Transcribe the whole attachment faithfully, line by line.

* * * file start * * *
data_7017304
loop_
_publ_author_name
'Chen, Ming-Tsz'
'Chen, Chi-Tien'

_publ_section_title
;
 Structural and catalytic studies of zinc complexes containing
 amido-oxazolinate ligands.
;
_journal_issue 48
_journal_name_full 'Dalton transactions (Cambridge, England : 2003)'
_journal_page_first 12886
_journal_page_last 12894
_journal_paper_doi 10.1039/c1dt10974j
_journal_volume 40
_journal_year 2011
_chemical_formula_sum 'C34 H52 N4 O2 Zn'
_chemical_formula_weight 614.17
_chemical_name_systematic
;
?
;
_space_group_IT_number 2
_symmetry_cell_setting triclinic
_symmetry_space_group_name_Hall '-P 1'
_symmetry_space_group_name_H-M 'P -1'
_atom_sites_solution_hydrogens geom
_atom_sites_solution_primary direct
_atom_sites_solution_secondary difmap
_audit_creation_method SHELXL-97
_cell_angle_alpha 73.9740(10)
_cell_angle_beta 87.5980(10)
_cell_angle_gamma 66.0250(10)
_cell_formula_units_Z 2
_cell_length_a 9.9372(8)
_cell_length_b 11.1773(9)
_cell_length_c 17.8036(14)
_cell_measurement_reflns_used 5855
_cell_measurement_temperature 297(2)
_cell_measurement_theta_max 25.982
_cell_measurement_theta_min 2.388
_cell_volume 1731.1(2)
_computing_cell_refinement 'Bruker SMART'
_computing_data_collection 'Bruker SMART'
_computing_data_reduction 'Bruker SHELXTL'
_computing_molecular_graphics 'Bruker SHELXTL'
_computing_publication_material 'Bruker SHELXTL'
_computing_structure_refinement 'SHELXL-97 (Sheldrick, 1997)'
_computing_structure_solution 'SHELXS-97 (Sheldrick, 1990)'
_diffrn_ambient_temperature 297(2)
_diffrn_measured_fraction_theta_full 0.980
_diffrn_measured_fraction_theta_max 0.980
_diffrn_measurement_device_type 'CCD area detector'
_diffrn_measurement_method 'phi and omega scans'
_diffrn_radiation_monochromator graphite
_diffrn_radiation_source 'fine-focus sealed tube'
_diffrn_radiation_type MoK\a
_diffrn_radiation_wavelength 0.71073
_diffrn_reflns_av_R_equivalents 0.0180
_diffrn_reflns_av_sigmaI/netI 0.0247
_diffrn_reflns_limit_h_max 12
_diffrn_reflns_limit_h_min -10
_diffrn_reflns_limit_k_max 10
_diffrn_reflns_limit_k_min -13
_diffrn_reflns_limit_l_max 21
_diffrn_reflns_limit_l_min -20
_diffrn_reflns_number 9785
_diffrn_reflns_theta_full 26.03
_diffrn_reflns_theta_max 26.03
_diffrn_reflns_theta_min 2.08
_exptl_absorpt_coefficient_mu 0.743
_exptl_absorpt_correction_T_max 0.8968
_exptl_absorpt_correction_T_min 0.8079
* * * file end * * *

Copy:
data_7017304
loop_
_publ_author_name
'Chen, Ming-Tsz'
'Chen, Chi-Tien'

_publ_section_title
;
 Structural and catalytic studies of zinc complexes containing
 amido-oxazolinate ligands.
;
_journal_issue 48
_journal_name_full 'Dalton transactions (Cambridge, England : 2003)'
_journal_page_first 12886
_journal_page_last 12894
_journal_paper_doi 10.1039/c1dt10974j
_journal_volume 40
_journal_year 2011
_chemical_formula_sum 'C34 H52 N4 O2 Zn'
_chemical_formula_weight 614.17
_chemical_name_systematic
;
?
;
_space_group_IT_number 2
_symmetry_cell_setting triclinic
_symmetry_space_group_name_Hall '-P 1'
_symmetry_space_group_name_H-M 'P -1'
_atom_sites_solution_hydrogens geom
_atom_sites_solution_primary direct
_atom_sites_solution_secondary difmap
_audit_creation_method SHELXL-97
_cell_angle_alpha 73.9740(10)
_cell_angle_beta 87.5980(10)
_cell_angle_gamma 66.0250(10)
_cell_formula_units_Z 2
_cell_length_a 9.9372(8)
_cell_length_b 11.1773(9)
_cell_length_c 17.8036(14)
_cell_measurement_reflns_used 5855
_cell_measurement_temperature 297(2)
_cell_measurement_theta_max 25.982
_cell_measurement_theta_min 2.388
_cell_volume 1731.1(2)
_computing_cell_refinement 'Bruker SMART'
_computing_data_collection 'Bruker SMART'
_computing_data_reduction 'Bruker SHELXTL'
_computing_molecular_graphics 'Bruker SHELXTL'
_computing_publication_material 'Bruker SHELXTL'
_computing_structure_refinement 'SHELXL-97 (Sheldrick, 1997)'
_computing_structure_solution 'SHELXS-97 (Sheldrick, 1990)'
_diffrn_ambient_temperature 297(2)
_diffrn_measured_fraction_theta_full 0.980
_diffrn_measured_fraction_theta_max 0.980
_diffrn_measurement_device_type 'CCD area detector'
_diffrn_measurement_method 'phi and omega scans'
_diffrn_radiation_monochromator graphite
_diffrn_radiation_source 'fine-focus sealed tube'
_diffrn_radiation_type MoK\a
_diffrn_radiation_wavelength 0.71073
_diffrn_reflns_av_R_equivalents 0.0180
_diffrn_reflns_av_sigmaI/netI 0.0247
_diffrn_reflns_limit_h_max 12
_diffrn_reflns_limit_h_min -10
_diffrn_reflns_limit_k_max 10
_diffrn_reflns_limit_k_min -13
_diffrn_reflns_limit_l_max 21
_diffrn_reflns_limit_l_min -20
_diffrn_reflns_number 9785
_diffrn_reflns_theta_full 26.03
_diffrn_reflns_theta_max 26.03
_diffrn_reflns_theta_min 2.08
_exptl_absorpt_coefficient_mu 0.743
_exptl_absorpt_correction_T_max 0.8968
_exptl_absorpt_correction_T_min 0.8079